View a complete list of Web 2.0 Expo contacts.
Moderator: Marshall Kirkpatrick, ReadWriteWeb
Panelists: Danny Kolke, Founder & CTO, Etelos; David Recordon, SixApart; Artur Bergman, Wikia; Joseph Smarr, Plaxo; Kennedy Brooks, Chief Legal Counsel, Etelos
The debate over identity, data and authentication is gaining ground in the social networking world. The more difficult discussion regarding enterprises and Web 2.0 has yet to be started. Businesses realize that they must protect the data of their company, employees and customers.
Join several brave leaders from several Web Application companies that are beginning the discussion – Are OpenID and OAuth good for the enterprise? What is different from consumer applications? How are SOX and HIPAA affected? Best practices are evolving – what are our panelists thinking? This session discusses best practices and theories for adopting OpenID, OAuth and Data Portability in the Enterprise.
Is the data created in your professional life your property or the property of your company? Are the lines between personal and professional too blurred? Or not blurry enough?
I am a lead writer at ReadWriteWeb.com, one of the leading blogs covering new web applications. Prior to RWW I was a lead writer at TechCrunch.
Danny Kolke is an industry leader in the areas of software as a service and Web-based applications. As Founder and CTO of Etelos, Inc., the makers of the Etelos Application Server and the Etelos Ecosystem, Danny regularly consults with the Fortune 500 on browser-based solutions as well as hundreds of developers building and distributing Web-based software solutions as a service.
Danny has also developed several popular applications, including Etelos CRM for Google Apps, Netvibes, Pageflakes, Windows Live and the iPhone, Etelos Projects for Google Apps and has helped guide the development of the Etelos Application Server, which is in its sixth version. Danny is also the co-inventor of the English Application Scripting Engine, also known as EASE.
David Recordon is Open Platforms Tech Lead for Six Apart, the largest independent blogging company in the world. Recordon has played a pivotal role in the development and popularization of key social media technologies such as OpenID. In 2005, Recordon collaborated with Brad Fitzpatrick in the original development of OpenID, which has since become the most popular decentralized single-sign-on protocol in the history of the web. During a year and a half at VeriSign, Recordon played an active role in refining and evangelizing OpenID, bringing it from an experimental technology to one that’s been endorsed by major companies ranging from AOL to Microsoft, and implemented for over 120 million identities on the web. Recordon’s history with open source software and open standards stretches back to the beginning of his career, when as a sophomore in high school he volunteered his time to lead an open source message board project with over forty members worldwide. This interest led to his co-founding of a message board hosting provider that still services tens of thousands of users around the world, and that he has since sold. Recordon was recently recognized by Google and O’Reilly as the recipient of a 2007 Open Source Award for his efforts with OpenID and is the youngest recipient in the history of the award.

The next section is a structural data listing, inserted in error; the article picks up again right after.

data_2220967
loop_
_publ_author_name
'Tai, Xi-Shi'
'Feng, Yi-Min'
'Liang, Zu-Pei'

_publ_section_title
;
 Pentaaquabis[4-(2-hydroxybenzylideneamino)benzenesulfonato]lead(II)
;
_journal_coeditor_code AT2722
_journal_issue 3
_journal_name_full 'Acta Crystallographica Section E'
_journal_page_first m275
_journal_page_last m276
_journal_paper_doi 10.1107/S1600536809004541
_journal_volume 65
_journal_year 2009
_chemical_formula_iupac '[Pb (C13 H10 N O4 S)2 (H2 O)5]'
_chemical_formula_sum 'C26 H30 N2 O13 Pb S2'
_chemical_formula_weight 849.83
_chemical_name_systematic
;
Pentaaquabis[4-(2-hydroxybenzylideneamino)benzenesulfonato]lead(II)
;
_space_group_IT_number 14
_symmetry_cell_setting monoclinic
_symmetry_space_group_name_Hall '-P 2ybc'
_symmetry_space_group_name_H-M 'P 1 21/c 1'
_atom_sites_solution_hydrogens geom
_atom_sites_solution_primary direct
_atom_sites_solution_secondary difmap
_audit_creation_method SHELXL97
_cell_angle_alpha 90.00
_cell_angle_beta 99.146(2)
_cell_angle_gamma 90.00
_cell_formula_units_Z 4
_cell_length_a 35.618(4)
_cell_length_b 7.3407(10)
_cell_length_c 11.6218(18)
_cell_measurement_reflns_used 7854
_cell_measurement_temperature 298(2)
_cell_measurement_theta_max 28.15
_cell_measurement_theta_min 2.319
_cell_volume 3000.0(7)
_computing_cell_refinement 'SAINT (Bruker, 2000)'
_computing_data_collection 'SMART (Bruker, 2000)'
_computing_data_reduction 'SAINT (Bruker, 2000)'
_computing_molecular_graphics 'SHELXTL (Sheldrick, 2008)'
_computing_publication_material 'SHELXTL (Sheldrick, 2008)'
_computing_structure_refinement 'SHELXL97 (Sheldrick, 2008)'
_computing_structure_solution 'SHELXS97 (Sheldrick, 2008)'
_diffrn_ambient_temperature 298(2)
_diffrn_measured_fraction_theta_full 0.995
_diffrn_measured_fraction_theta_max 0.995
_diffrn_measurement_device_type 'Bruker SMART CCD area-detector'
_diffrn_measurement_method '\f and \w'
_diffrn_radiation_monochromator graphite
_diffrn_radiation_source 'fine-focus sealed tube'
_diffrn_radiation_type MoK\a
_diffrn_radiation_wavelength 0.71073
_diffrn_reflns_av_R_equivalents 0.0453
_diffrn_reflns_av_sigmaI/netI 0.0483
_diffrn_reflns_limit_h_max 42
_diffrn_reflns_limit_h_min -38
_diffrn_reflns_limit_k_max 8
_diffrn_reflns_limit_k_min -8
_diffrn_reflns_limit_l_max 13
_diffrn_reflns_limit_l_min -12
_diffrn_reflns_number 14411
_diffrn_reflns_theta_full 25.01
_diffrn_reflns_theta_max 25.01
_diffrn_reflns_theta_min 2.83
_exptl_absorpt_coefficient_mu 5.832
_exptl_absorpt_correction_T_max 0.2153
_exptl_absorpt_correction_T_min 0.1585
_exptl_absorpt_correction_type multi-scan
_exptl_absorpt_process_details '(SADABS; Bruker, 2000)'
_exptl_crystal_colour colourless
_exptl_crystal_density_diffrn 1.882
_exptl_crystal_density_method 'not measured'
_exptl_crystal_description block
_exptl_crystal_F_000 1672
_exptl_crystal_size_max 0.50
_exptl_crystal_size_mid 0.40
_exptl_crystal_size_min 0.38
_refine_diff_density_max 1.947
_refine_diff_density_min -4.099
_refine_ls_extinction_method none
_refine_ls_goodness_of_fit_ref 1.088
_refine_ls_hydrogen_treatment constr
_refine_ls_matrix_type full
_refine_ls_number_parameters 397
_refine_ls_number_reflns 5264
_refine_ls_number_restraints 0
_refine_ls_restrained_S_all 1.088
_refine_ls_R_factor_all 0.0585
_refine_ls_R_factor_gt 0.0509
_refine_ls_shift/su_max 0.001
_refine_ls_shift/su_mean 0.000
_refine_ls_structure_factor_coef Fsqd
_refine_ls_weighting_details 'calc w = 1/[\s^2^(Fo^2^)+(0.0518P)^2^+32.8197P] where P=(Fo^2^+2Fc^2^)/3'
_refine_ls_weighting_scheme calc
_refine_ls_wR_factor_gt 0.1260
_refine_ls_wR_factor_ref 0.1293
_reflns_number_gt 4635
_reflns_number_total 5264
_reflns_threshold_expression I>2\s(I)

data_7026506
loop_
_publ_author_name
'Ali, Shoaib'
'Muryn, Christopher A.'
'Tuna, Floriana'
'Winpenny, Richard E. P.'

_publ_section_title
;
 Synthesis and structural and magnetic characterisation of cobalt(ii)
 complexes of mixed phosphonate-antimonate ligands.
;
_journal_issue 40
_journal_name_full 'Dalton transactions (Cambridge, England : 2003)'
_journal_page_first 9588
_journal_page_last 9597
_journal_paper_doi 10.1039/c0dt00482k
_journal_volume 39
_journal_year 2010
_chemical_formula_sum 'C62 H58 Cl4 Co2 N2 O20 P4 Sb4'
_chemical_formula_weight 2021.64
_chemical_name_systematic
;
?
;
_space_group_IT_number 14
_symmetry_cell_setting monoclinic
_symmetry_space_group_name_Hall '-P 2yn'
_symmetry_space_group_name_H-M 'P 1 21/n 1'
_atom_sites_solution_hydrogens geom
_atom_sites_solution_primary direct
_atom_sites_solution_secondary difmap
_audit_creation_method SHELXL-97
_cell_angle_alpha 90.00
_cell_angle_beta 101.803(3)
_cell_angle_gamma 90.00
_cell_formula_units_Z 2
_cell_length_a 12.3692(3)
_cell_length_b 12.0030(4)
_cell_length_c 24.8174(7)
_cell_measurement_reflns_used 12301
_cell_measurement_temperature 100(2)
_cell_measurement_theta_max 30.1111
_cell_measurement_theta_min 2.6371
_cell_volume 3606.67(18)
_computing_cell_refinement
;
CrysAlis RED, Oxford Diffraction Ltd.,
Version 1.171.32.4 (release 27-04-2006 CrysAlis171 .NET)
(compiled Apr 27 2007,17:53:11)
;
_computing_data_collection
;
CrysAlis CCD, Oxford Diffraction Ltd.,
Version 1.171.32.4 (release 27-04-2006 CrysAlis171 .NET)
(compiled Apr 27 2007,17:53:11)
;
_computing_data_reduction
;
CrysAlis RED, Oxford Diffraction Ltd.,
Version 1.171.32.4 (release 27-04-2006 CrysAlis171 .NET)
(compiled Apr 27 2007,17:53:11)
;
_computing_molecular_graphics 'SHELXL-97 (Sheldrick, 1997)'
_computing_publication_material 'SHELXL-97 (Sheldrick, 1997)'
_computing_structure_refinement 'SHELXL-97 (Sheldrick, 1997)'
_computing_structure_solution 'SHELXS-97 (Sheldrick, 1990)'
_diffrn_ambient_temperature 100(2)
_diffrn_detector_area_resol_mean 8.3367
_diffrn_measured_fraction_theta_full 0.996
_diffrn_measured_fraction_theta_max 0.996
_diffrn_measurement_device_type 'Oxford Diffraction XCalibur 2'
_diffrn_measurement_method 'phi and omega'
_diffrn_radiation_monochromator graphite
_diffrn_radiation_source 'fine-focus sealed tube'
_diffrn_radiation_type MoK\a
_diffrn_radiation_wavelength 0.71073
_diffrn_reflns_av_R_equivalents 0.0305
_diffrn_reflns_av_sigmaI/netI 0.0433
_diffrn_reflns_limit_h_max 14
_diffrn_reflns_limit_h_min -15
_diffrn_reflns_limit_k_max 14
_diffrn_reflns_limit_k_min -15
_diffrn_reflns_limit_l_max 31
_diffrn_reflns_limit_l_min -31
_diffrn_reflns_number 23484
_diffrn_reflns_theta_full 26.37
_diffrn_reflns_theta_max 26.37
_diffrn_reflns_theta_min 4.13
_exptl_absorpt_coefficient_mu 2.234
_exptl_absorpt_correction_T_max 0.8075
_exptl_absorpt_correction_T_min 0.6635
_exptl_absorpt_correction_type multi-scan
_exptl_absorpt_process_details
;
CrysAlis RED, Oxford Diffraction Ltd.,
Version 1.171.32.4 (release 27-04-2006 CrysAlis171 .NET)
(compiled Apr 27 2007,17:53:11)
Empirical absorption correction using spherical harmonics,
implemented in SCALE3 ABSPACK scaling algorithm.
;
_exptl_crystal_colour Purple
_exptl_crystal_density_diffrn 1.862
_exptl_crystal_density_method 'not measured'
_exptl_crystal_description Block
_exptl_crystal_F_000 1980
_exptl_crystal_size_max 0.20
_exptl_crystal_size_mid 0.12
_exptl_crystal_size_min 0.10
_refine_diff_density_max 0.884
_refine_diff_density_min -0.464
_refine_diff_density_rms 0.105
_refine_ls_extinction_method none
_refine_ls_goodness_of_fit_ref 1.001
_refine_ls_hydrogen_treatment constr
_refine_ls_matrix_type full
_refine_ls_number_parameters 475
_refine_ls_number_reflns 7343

Artur Bergman, hacker and technologist at-large, is the director of engineering at Wikia. He provides the technical backbone necessary for Wikia’s mission to compile and index the world’s knowledge. He is also an enthusiastic apologist for federated identity and a board member of the OpenID Foundation. In past lives, he’s built high volume financial trading systems, re-implemented Perl 5’s threading system, wrote djabberd, managed LiveJournal’s engineering team, and served as operations architect at Six Apart. His current interests extend to encompass semantic search, large scale infrastructure, open source development, federated instant messaging, neurotransmitters, and the future of cyborgs.
Joseph Smarr is Chief Platform Architect at Plaxo. He is currently
leading Plaxo’s “Open Social Web” initiative to put users back in
control of who they know when using socially-enabled sites by using open
data-sharing standards. An active participant in the Web 2.0 community,
Joseph has built web applications for many years, including Plaxo’s
online address book, web widgets, and was architect and lead developer
of the Plaxo 3.0 rich AJAX address book, calendar, and sync tool. Joseph
has a BS and MS from Stanford University in Artificial Intelligence.